…from the Pikes Peak Courier View
“Wired Science has posted their top fossil finds of 2010 and a Triebold Paleontology, Inc. discovery is right at the top of the list.
Bonnerichthys gladius was one of the forgotten fossil specimens “discovered” this year thanks to Dinosaur Resource Center curator and TPI paleontologist Anthony Maltese. This giant planktivorous bony fish has spent part of the last 85 million years as an unknown specimen in the collections at the University of Kansas Natural History Museum.
Maltese had been attending classes at University of Kansas and working at the Natural History Museum years ago when he saw the specimen, thought to be a giant swordfish-like animal, languishing in storage. “I had hoped to be able to look at the specimen up close one day and had that chance this year,” Maltese said.
Fish such as B. gladius, identified as large-bodied suspension feeders (planktivores), had been absent from the fossil record in Mesozoic marine environments. This important discovery fills another missing piece of fossil evolution from the days of the dinosaurs.
Maltese, along with Mike Triebold, owner of Triebold Paleontology, Inc. in Woodland Park, have actively been hunting fossils in the western Kansas area for many years. Finding and identifying fish fossils is one of their passions. Their fossil prep room is littered with many different types of fossil fish.
Maltese convinced Triebold to bring the forgotten specimen to TPI for preparation. TPI and KU have a working relationship preparing, molding and mounting specimens.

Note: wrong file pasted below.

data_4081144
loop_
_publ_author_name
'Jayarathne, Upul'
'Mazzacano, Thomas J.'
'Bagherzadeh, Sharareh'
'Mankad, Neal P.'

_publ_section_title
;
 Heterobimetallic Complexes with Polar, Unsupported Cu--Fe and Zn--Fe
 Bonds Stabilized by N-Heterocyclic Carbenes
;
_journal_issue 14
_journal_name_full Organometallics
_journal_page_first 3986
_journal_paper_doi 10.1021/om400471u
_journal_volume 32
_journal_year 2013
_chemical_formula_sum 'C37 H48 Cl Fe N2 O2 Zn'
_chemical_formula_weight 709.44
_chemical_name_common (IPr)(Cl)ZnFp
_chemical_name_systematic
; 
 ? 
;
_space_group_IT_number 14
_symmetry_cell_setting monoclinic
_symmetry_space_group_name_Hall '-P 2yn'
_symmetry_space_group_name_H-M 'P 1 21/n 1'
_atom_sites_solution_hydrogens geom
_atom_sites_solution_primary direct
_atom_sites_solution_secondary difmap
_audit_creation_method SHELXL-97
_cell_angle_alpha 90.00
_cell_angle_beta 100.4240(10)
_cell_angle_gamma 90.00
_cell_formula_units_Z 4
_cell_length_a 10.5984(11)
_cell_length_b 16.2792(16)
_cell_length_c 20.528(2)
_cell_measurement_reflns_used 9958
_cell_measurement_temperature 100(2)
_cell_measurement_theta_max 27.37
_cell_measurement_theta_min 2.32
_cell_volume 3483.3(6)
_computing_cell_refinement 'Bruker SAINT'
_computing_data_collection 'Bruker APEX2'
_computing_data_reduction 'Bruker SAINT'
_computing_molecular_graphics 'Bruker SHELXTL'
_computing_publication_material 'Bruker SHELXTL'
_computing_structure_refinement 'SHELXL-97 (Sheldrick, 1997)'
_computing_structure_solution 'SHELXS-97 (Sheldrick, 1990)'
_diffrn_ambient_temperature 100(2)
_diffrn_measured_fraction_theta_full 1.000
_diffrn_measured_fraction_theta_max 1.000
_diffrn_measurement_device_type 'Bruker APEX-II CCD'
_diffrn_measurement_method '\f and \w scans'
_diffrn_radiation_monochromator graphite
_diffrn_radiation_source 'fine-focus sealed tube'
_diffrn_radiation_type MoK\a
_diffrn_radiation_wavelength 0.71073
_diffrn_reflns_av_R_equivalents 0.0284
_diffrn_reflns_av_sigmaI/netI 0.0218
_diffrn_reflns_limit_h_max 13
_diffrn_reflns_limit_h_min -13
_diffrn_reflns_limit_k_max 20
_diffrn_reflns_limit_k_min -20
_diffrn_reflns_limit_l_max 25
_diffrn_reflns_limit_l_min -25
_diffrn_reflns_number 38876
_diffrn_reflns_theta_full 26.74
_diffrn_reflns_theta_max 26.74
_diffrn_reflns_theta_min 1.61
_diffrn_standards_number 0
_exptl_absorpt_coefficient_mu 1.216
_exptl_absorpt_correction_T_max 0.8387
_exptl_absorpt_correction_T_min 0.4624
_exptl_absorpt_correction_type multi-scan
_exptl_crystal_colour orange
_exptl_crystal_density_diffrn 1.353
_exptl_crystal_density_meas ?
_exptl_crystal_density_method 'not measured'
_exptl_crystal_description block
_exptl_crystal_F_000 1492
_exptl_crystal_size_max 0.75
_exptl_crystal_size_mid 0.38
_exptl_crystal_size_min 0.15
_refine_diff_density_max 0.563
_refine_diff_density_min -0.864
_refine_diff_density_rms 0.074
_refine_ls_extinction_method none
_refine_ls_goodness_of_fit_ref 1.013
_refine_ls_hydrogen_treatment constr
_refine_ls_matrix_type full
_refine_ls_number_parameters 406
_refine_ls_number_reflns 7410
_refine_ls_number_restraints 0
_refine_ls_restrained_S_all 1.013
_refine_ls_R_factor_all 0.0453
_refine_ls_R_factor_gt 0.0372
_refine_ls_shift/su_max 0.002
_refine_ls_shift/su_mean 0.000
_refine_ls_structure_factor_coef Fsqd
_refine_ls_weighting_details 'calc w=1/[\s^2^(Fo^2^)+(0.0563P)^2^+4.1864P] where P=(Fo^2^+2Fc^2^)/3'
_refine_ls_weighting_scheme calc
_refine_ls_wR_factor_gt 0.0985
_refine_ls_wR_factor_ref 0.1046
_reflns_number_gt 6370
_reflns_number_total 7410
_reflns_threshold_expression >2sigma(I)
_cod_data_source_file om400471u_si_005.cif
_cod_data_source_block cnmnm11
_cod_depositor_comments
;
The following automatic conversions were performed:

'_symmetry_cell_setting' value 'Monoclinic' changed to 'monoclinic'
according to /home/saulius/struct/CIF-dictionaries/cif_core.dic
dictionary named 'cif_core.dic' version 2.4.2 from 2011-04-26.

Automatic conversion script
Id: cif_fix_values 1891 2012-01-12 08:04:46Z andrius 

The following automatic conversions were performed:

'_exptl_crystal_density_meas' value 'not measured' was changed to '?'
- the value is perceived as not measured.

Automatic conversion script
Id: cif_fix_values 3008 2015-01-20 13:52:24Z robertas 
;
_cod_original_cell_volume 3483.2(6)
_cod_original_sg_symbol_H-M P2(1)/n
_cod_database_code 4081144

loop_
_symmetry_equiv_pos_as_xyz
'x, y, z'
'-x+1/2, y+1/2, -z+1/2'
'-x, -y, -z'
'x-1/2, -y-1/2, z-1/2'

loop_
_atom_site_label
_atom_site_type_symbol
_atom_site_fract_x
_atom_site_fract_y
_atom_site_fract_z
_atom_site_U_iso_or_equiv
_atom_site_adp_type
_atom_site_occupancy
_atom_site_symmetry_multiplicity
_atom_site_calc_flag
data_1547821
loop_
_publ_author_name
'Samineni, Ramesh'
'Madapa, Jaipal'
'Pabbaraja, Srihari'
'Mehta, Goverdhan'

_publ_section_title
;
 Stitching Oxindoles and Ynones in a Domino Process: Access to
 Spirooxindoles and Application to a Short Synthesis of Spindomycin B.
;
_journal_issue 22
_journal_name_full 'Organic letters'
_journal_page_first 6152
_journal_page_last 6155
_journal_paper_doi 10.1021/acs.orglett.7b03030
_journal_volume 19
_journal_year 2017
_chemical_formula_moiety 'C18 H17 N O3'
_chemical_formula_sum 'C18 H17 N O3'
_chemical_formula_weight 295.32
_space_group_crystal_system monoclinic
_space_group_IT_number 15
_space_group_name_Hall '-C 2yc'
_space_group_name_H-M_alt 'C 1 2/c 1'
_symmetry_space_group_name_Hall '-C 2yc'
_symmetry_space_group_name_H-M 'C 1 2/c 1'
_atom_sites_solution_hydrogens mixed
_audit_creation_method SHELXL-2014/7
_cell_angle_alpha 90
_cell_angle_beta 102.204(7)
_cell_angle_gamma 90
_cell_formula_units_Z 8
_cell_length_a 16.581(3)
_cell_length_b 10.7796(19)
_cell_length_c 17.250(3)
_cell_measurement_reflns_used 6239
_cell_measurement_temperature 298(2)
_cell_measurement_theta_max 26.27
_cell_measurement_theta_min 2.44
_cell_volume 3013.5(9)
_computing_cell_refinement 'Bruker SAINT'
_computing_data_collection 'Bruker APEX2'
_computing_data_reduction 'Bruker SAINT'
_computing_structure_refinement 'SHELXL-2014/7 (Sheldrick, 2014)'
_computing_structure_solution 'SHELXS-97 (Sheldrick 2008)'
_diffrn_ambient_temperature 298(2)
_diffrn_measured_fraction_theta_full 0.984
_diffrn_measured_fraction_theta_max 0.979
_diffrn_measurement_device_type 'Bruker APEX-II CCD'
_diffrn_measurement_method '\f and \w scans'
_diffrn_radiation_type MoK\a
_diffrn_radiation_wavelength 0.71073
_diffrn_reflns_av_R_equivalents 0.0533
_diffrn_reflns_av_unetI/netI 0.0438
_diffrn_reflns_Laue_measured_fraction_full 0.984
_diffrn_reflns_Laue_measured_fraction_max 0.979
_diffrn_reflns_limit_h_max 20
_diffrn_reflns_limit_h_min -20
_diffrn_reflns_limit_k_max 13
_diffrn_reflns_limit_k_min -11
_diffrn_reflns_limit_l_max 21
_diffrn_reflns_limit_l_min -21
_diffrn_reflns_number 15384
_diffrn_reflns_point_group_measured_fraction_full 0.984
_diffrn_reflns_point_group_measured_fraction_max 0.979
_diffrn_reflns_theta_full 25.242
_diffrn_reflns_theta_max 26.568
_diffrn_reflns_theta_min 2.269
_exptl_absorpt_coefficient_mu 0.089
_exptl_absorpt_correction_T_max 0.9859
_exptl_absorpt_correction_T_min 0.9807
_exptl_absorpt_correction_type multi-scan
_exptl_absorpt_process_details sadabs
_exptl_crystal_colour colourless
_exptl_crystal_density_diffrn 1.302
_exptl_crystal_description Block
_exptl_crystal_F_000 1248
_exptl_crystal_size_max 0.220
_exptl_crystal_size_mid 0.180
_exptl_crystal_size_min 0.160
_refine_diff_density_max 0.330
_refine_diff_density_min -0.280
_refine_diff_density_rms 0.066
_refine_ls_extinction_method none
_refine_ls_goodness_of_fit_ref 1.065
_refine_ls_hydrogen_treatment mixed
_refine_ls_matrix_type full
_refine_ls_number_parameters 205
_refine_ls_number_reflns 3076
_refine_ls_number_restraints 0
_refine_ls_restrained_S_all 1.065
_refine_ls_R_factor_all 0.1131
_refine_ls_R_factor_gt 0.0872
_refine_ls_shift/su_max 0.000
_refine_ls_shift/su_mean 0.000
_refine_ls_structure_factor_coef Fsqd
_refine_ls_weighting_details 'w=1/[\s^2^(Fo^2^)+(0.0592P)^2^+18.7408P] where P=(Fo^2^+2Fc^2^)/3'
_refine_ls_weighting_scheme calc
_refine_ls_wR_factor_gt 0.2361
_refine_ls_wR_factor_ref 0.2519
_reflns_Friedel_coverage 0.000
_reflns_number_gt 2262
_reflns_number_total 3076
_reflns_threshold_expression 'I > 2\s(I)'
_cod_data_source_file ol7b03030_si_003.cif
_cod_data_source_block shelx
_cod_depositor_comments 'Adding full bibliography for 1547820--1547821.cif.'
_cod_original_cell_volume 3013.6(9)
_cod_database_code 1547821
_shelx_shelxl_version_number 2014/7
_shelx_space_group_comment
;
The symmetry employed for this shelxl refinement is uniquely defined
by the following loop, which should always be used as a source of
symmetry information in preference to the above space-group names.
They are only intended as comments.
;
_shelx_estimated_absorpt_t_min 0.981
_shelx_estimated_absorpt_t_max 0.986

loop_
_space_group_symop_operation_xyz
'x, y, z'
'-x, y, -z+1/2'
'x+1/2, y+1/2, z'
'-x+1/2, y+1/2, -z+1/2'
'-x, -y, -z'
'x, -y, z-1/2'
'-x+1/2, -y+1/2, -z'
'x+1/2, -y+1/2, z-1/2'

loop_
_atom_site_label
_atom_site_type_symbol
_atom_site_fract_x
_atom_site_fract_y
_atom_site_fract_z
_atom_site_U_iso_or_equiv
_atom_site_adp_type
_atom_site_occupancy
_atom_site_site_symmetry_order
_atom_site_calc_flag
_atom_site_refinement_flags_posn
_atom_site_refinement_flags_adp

“We were doing work on a closely related fish, the Protosphyraena,” Maltese said. “I thought the KU fossil would be a good specimen to prepare for scientific comparison.”
As Maltese was preparing the specimen he noticed that there was no sword-like rostrum or teeth present in the fossil, two traits found in Protosphyraena. “I knew that this was strange and different,” he recalled. “At this point I thought the fish must have strained its meals from the waters of the Western Interior Seaway of Kansas, as it obviously didn’t eat other fish due to its lack of teeth.”
Maltese then showed the unusual fossil to Matt Friedman, a fellow paleontologist. Friedman, visiting from the University of Chicago, saw the similarities to the Pachychormid fish he had been studying from both North America and the Jurassic of Europe. The long lost fish had been rediscovered! A subsequent paper was published in Science Magazine in February 2010 detailing the discovery.
The specimen has been returned to the collections at KU. Maltese and Triebold have since identified a specimen in the Rocky Mountain Dinosaur Resource Center collection as Bonnerichthys and that specimen is on exhibit at the Woodland Park museum. For more information on fossils in the RMDRC collection, visit www.rmdrc.com or www.trieboldpaleontology.com. The museum is located at 201 S. Fairview in Woodland Park.”